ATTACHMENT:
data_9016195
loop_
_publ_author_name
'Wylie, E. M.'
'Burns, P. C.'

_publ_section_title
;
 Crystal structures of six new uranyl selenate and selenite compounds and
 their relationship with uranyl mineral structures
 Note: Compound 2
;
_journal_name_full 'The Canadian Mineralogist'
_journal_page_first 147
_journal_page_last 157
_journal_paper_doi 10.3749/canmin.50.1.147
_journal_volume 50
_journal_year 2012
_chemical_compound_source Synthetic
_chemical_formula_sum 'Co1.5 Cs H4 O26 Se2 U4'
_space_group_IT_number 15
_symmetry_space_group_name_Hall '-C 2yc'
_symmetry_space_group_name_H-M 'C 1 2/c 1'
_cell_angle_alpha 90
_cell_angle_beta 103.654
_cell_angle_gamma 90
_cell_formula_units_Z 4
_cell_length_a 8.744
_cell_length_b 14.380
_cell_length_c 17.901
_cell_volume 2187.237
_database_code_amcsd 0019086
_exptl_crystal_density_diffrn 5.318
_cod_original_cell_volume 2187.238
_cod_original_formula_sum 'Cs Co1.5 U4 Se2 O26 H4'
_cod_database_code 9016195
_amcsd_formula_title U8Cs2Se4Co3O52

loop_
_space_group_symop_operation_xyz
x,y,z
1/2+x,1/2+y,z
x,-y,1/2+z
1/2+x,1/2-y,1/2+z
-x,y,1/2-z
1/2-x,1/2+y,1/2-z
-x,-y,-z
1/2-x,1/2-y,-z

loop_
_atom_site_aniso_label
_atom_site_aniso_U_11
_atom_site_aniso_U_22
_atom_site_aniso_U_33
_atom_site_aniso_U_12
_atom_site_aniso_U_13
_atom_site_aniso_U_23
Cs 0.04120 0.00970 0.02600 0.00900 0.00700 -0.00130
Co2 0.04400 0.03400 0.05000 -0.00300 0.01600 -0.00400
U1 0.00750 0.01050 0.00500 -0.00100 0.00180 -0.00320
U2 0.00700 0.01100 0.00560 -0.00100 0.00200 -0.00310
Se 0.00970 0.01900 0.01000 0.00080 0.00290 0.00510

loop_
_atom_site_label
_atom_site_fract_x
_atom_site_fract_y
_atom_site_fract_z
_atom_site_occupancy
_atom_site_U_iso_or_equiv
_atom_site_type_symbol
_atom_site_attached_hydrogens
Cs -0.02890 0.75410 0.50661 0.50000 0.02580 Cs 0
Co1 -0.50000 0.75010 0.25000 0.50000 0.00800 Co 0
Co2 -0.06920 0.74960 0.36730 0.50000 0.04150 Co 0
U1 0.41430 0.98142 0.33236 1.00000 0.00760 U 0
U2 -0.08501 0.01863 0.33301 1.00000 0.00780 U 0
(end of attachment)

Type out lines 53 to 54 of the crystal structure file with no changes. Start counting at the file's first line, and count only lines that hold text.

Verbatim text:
_atom_site_aniso_U_13
_atom_site_aniso_U_23